Yesterday my husband and I set out for points east of the Shire.
Our journey began by crossing almost twenty miles of water,
and although there were plenty of white fishing boats
bobbing in the water like corks, we were not among them.
We set out across the expanse of water not by sail, not by ferry.
We drove over and under the sea
via the Chesapeake Bay Bridge Tunnel.*
Seeing the water from that vantage point is wondrous.
Near the shoreline, the water appears gray,
with no hint of the brilliant color the sea will reflect
as one moves on to clearer water.
As the Atlantic Ocean meets the Chesapeake Bay,
the water near the bridge appears deeply emerald green.
Farther, its hue a soothing aquamarine;
and at the horizon line a gauzy blue-gray.
It is very appealing, whether seeing it for the first time or the hundredth.
But this time I was thrilled to see something I had never seen before:
thousands and thousands of electric blue sparkles,
glinting reflections of the sun on the sea-green waves.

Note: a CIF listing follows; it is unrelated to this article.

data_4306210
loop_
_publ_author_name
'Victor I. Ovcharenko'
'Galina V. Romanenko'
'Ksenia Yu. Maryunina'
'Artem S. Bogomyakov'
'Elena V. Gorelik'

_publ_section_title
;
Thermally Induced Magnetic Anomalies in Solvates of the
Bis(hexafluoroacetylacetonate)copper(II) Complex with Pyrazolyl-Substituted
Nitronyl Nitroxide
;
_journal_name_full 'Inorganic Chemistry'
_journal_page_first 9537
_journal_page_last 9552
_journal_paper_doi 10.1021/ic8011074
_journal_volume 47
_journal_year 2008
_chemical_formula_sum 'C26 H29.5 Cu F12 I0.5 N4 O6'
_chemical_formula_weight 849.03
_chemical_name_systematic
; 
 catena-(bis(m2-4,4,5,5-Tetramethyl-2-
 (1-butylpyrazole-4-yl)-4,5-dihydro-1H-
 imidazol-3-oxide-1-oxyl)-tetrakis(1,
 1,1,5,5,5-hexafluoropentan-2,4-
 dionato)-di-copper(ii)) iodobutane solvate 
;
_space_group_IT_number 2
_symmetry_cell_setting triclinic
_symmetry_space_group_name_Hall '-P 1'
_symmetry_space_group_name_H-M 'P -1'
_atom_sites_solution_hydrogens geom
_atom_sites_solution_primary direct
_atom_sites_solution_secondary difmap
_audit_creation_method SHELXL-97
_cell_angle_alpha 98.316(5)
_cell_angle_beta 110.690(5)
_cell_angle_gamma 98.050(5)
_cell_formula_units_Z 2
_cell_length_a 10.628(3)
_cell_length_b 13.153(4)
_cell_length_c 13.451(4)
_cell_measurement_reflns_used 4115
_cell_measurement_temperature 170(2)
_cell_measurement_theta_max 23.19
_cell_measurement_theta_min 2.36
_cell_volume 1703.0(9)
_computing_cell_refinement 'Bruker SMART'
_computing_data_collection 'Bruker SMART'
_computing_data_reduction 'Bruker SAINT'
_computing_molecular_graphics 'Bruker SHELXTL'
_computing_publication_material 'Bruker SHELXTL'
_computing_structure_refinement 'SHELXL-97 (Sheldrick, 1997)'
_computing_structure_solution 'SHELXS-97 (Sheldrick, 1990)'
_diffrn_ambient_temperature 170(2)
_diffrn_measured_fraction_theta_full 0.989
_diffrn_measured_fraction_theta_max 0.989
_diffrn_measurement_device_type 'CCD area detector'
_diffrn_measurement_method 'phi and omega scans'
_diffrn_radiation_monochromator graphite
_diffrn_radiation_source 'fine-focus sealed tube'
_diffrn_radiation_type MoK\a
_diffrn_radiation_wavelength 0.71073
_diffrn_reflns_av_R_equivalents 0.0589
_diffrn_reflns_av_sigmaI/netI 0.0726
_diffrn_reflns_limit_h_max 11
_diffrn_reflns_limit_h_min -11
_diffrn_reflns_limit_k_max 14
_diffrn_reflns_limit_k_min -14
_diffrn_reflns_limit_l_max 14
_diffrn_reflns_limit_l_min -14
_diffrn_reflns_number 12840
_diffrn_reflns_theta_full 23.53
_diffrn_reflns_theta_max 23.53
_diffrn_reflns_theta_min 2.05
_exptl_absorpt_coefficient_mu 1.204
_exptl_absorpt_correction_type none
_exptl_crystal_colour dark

I'm sure that image will remain in my memory.
As we approached the North Cove at Fisherman's Island,
white-capped breakers rolled onto shore.
Watermen in jon boats fished the waters of
what is called the Virginia Inside Passage,
and soon we had arrived at our destination.
It is a place with trees, flowers, and fields;
birds and butterflies; inquisitive wildlife, sandy beaches,
and even concrete boats tethered together on the Bay.
Where in the world do these elements converge?
Find out in tomorrow's Still Waters blog.
Here's a link to the Bay Bridge Tunnel homepage.
It has lots of information and some good photos: